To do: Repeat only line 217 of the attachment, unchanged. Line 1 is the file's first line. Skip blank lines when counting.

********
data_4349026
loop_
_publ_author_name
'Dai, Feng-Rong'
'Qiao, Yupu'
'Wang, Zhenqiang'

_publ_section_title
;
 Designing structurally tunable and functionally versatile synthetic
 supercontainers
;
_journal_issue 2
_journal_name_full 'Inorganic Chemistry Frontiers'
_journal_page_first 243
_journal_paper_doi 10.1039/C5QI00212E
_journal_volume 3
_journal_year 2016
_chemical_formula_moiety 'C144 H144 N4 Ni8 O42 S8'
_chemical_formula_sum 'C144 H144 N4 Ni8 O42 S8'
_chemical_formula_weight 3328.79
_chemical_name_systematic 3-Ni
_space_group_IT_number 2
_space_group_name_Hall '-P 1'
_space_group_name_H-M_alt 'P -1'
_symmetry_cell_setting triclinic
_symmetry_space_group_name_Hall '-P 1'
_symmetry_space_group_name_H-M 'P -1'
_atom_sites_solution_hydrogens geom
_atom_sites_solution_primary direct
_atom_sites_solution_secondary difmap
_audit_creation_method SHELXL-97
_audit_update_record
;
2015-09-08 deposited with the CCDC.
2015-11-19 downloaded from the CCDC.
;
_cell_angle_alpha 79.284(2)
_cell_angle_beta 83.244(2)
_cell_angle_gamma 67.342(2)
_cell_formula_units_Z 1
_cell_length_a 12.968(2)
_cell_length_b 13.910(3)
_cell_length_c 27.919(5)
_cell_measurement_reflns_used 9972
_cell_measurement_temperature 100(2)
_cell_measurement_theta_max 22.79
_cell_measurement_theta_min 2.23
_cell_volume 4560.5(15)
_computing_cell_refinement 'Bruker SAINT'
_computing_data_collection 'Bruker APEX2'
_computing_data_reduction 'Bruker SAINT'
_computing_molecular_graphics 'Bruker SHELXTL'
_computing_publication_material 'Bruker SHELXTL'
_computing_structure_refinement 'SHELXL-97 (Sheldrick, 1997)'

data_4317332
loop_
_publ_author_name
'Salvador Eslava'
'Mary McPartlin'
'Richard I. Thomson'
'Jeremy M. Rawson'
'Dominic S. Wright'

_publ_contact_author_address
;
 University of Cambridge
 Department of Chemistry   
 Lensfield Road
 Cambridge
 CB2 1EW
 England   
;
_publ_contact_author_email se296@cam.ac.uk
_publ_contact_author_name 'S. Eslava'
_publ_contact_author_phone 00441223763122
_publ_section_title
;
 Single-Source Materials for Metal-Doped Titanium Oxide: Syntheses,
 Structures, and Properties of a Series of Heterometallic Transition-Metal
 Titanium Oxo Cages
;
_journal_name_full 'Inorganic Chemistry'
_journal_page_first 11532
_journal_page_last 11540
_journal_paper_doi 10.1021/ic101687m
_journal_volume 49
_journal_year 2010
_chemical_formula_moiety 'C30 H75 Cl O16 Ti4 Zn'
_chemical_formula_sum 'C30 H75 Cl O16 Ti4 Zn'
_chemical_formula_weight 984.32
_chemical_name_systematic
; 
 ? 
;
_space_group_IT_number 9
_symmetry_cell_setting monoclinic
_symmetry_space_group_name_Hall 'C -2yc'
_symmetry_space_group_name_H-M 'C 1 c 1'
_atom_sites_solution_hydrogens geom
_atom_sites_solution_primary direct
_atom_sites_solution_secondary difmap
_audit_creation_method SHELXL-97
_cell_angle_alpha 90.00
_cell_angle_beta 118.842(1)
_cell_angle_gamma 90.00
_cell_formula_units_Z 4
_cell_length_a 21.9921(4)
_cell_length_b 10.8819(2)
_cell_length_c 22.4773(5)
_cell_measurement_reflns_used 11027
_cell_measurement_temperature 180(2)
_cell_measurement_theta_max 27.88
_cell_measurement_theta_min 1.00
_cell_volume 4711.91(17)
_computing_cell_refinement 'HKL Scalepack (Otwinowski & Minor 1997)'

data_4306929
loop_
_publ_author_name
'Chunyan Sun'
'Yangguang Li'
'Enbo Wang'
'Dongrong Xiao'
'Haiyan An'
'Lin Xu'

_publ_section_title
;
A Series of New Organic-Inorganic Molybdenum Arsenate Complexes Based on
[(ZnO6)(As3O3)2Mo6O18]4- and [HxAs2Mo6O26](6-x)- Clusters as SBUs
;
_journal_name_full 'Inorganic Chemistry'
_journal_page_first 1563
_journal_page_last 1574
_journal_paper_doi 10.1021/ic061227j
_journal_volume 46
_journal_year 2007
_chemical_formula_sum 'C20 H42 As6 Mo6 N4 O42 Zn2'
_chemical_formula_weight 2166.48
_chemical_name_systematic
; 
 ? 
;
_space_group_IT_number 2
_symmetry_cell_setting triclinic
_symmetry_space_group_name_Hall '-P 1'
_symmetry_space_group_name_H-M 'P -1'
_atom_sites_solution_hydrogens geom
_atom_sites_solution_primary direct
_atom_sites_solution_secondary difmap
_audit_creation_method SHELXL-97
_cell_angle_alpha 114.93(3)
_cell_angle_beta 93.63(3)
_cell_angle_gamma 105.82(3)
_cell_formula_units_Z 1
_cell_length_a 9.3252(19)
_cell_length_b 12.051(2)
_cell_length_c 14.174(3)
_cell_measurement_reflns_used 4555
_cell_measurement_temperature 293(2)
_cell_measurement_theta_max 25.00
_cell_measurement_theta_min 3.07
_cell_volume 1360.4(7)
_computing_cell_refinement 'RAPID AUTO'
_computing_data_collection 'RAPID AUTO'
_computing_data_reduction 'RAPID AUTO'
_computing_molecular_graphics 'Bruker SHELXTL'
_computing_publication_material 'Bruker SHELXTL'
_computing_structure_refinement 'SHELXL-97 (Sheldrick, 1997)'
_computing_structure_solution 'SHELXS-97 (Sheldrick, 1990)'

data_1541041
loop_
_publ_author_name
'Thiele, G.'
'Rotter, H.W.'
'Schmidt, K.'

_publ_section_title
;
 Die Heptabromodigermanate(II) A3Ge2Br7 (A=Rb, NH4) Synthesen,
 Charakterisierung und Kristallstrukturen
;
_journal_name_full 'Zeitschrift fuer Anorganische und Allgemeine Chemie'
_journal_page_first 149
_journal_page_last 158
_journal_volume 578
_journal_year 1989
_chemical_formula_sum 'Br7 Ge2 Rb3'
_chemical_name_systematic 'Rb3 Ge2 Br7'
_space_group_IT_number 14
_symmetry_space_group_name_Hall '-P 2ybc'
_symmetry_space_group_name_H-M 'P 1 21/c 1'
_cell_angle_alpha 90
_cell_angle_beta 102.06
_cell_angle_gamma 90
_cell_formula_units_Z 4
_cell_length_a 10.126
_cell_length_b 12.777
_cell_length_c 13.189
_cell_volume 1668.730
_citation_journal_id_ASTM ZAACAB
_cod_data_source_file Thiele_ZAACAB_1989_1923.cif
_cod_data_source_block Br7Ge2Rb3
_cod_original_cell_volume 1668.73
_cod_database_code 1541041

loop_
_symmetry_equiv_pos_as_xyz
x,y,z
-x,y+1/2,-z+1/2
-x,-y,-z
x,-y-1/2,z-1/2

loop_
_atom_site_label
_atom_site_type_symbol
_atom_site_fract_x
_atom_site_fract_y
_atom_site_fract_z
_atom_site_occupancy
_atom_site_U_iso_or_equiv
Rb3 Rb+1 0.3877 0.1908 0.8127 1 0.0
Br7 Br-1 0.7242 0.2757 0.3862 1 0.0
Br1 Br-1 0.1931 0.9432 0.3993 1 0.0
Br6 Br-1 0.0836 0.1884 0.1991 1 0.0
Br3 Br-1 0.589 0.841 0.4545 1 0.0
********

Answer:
Br7 Br-1 0.7242 0.2757 0.3862 1 0.0